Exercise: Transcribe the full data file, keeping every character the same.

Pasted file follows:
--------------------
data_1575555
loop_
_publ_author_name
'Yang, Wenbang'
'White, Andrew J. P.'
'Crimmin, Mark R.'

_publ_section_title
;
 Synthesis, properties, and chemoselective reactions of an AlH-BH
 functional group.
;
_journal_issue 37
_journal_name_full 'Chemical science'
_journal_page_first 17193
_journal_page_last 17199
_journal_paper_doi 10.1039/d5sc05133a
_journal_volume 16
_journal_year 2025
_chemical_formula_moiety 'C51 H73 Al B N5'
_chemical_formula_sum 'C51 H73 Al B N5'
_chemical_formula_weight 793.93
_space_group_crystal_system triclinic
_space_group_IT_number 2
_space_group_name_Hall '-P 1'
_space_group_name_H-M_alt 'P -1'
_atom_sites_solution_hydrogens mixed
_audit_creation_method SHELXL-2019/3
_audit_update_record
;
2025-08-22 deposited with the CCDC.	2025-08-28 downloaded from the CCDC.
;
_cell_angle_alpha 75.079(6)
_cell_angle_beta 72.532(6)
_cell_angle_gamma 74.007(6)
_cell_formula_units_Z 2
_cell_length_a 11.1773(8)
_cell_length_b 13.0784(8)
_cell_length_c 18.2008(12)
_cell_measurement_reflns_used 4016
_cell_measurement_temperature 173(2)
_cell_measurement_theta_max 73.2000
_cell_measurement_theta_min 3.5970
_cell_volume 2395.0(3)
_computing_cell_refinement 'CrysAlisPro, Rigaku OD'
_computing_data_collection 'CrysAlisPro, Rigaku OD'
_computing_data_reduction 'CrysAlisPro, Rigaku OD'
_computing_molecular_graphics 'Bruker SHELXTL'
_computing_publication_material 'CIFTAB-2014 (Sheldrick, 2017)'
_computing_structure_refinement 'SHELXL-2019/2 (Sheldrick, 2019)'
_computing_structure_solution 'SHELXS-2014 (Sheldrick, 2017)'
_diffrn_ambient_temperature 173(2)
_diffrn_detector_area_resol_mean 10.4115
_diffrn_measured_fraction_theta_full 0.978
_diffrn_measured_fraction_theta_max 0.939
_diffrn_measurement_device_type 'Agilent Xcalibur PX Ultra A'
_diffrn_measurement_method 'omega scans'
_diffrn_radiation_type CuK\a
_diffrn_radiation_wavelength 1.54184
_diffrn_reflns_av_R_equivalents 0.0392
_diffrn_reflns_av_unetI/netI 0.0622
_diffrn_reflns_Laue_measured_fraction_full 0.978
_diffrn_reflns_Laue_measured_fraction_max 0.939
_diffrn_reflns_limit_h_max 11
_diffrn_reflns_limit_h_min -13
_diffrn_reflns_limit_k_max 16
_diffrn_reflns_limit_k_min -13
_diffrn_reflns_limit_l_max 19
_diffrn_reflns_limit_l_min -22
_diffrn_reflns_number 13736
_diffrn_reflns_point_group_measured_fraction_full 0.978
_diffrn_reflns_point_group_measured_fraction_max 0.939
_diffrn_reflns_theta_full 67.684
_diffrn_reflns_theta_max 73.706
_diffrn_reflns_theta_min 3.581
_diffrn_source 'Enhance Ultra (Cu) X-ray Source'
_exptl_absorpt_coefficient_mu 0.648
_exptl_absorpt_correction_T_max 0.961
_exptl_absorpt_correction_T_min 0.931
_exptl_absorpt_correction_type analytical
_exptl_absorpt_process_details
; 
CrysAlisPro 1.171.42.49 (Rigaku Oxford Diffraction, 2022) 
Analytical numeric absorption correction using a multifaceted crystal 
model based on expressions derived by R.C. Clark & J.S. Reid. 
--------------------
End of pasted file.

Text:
data_1575555
loop_
_publ_author_name
'Yang, Wenbang'
'White, Andrew J. P.'
'Crimmin, Mark R.'

_publ_section_title
;
 Synthesis, properties, and chemoselective reactions of an AlH-BH
 functional group.
;
_journal_issue 37
_journal_name_full 'Chemical science'
_journal_page_first 17193
_journal_page_last 17199
_journal_paper_doi 10.1039/d5sc05133a
_journal_volume 16
_journal_year 2025
_chemical_formula_moiety 'C51 H73 Al B N5'
_chemical_formula_sum 'C51 H73 Al B N5'
_chemical_formula_weight 793.93
_space_group_crystal_system triclinic
_space_group_IT_number 2
_space_group_name_Hall '-P 1'
_space_group_name_H-M_alt 'P -1'
_atom_sites_solution_hydrogens mixed
_audit_creation_method SHELXL-2019/3
_audit_update_record
;
2025-08-22 deposited with the CCDC.	2025-08-28 downloaded from the CCDC.
;
_cell_angle_alpha 75.079(6)
_cell_angle_beta 72.532(6)
_cell_angle_gamma 74.007(6)
_cell_formula_units_Z 2
_cell_length_a 11.1773(8)
_cell_length_b 13.0784(8)
_cell_length_c 18.2008(12)
_cell_measurement_reflns_used 4016
_cell_measurement_temperature 173(2)
_cell_measurement_theta_max 73.2000
_cell_measurement_theta_min 3.5970
_cell_volume 2395.0(3)
_computing_cell_refinement 'CrysAlisPro, Rigaku OD'
_computing_data_collection 'CrysAlisPro, Rigaku OD'
_computing_data_reduction 'CrysAlisPro, Rigaku OD'
_computing_molecular_graphics 'Bruker SHELXTL'
_computing_publication_material 'CIFTAB-2014 (Sheldrick, 2017)'
_computing_structure_refinement 'SHELXL-2019/2 (Sheldrick, 2019)'
_computing_structure_solution 'SHELXS-2014 (Sheldrick, 2017)'
_diffrn_ambient_temperature 173(2)
_diffrn_detector_area_resol_mean 10.4115
_diffrn_measured_fraction_theta_full 0.978
_diffrn_measured_fraction_theta_max 0.939
_diffrn_measurement_device_type 'Agilent Xcalibur PX Ultra A'
_diffrn_measurement_method 'omega scans'
_diffrn_radiation_type CuK\a
_diffrn_radiation_wavelength 1.54184
_diffrn_reflns_av_R_equivalents 0.0392
_diffrn_reflns_av_unetI/netI 0.0622
_diffrn_reflns_Laue_measured_fraction_full 0.978
_diffrn_reflns_Laue_measured_fraction_max 0.939
_diffrn_reflns_limit_h_max 11
_diffrn_reflns_limit_h_min -13
_diffrn_reflns_limit_k_max 16
_diffrn_reflns_limit_k_min -13
_diffrn_reflns_limit_l_max 19
_diffrn_reflns_limit_l_min -22
_diffrn_reflns_number 13736
_diffrn_reflns_point_group_measured_fraction_full 0.978
_diffrn_reflns_point_group_measured_fraction_max 0.939
_diffrn_reflns_theta_full 67.684
_diffrn_reflns_theta_max 73.706
_diffrn_reflns_theta_min 3.581
_diffrn_source 'Enhance Ultra (Cu) X-ray Source'
_exptl_absorpt_coefficient_mu 0.648
_exptl_absorpt_correction_T_max 0.961
_exptl_absorpt_correction_T_min 0.931
_exptl_absorpt_correction_type analytical
_exptl_absorpt_process_details
; 
CrysAlisPro 1.171.42.49 (Rigaku Oxford Diffraction, 2022) 
Analytical numeric absorption correction using a multifaceted crystal 
model based on expressions derived by R.C. Clark & J.S. Reid. 